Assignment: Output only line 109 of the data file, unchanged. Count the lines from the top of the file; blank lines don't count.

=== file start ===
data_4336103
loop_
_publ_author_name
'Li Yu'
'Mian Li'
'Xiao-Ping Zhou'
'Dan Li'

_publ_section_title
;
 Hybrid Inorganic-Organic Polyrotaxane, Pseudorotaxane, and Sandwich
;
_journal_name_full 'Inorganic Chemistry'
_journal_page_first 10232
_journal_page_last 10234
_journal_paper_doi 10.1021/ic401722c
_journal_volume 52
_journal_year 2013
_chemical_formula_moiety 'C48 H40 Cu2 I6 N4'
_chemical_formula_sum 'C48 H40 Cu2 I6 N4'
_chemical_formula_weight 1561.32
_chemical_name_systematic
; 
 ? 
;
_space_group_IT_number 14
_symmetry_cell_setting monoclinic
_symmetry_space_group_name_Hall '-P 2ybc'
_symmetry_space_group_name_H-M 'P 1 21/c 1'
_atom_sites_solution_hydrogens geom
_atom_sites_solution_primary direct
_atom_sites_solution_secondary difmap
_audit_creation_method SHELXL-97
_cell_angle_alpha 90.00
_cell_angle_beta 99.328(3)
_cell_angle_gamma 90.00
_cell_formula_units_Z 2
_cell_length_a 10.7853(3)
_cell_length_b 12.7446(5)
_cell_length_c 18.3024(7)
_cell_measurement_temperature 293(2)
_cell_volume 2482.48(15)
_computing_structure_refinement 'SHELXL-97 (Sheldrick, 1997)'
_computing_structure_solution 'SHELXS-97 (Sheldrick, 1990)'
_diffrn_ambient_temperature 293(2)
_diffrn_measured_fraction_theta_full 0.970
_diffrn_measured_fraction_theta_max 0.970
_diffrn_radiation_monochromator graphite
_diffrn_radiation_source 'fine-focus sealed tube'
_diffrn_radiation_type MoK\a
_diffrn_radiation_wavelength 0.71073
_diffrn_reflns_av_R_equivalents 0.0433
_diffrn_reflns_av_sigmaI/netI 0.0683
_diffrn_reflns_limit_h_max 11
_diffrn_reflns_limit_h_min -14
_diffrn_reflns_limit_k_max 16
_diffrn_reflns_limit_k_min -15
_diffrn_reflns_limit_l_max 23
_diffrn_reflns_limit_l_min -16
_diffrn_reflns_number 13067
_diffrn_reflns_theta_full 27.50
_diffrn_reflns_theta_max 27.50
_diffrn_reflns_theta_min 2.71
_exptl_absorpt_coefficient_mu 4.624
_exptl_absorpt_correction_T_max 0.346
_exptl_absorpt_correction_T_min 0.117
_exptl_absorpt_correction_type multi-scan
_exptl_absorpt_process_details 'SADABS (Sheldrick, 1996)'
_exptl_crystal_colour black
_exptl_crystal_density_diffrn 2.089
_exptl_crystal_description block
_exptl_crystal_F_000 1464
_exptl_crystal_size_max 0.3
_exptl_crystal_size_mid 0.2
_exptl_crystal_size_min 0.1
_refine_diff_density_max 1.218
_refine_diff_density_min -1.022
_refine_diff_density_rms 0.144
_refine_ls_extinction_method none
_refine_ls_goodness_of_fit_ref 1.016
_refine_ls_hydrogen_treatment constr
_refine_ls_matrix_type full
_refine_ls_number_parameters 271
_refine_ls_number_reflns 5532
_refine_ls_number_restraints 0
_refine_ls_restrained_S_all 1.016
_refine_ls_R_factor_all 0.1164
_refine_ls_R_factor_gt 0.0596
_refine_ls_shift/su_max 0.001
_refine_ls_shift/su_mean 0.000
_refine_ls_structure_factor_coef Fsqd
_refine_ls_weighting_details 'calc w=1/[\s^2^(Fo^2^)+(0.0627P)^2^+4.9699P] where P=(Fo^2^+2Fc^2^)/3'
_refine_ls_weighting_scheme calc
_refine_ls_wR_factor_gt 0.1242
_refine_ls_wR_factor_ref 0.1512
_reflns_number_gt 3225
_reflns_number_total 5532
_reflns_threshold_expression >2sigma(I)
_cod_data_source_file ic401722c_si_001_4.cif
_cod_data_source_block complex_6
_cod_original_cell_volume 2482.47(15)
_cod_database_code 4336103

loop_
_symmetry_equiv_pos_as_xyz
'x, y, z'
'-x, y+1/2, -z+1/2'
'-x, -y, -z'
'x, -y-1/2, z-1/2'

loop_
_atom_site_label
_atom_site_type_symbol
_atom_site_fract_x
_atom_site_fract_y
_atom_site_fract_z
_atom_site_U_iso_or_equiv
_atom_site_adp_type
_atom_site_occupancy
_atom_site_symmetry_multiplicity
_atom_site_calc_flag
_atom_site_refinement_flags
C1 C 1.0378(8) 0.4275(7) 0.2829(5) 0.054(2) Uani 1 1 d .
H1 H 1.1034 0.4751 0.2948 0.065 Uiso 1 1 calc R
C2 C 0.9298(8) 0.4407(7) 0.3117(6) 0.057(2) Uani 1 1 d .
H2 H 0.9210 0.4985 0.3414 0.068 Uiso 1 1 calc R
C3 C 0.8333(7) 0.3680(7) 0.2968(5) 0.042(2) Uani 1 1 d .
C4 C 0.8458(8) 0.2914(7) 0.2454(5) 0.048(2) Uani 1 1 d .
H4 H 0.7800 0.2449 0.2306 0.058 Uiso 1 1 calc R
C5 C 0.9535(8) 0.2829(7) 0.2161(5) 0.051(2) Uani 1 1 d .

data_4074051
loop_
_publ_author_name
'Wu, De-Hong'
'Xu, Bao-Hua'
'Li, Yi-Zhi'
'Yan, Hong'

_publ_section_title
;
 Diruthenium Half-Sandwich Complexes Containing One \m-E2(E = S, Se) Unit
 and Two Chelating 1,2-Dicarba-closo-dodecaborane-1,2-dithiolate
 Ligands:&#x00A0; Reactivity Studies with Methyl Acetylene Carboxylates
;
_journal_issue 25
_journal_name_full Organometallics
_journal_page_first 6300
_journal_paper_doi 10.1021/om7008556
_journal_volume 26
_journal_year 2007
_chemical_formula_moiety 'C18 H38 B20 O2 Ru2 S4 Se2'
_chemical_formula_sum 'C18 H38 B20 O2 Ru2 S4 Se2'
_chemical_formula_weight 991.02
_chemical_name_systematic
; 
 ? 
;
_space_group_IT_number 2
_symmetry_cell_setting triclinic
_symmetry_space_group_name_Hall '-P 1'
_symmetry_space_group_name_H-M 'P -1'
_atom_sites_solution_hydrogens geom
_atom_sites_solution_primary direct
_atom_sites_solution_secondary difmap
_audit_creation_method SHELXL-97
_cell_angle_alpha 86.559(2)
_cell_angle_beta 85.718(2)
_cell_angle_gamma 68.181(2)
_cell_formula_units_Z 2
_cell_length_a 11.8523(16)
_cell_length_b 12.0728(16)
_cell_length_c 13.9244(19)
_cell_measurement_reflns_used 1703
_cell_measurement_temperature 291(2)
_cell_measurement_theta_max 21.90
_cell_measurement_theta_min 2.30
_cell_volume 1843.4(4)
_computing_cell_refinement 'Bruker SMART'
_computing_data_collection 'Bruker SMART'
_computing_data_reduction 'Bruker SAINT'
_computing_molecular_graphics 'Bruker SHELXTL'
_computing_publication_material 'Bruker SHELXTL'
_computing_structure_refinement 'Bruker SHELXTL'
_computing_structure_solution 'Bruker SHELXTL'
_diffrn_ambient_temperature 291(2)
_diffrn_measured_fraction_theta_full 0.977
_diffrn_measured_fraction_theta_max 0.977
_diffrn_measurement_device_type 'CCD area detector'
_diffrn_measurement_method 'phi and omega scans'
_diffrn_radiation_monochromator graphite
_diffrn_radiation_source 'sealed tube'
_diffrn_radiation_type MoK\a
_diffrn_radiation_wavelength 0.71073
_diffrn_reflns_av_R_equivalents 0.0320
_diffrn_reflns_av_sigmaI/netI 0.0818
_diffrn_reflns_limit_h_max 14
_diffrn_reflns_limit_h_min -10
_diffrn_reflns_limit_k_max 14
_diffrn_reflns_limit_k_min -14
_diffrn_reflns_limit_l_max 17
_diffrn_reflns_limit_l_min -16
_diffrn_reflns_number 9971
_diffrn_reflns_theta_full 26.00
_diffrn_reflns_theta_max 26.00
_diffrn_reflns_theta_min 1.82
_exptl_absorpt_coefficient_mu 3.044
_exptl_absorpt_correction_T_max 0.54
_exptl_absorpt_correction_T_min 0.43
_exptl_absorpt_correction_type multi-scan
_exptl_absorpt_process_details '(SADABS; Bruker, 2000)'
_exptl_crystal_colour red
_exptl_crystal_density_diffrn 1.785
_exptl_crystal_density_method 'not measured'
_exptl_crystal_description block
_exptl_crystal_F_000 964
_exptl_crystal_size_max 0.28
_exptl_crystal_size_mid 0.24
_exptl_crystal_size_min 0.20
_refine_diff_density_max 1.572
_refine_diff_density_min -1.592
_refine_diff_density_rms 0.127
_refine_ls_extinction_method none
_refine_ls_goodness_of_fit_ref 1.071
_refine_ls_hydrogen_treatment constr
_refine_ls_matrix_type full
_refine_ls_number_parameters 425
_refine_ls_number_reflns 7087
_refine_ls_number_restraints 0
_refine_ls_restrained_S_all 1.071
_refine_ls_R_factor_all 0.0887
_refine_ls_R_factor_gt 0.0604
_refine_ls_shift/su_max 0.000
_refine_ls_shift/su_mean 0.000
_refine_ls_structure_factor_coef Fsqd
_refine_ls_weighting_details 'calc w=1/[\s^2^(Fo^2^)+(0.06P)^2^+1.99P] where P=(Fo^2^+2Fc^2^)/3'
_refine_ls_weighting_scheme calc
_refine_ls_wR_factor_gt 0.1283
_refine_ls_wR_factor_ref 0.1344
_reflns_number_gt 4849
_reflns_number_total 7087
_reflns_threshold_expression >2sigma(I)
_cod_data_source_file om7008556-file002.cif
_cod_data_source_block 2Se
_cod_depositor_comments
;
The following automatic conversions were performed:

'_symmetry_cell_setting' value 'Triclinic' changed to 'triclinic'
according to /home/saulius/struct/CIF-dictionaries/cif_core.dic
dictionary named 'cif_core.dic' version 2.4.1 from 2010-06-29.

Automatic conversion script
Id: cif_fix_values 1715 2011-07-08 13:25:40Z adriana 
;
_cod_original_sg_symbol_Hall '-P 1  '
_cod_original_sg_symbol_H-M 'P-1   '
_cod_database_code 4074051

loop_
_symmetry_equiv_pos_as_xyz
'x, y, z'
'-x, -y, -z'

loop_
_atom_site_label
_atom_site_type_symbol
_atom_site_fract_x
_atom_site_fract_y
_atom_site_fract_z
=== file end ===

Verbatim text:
_atom_site_label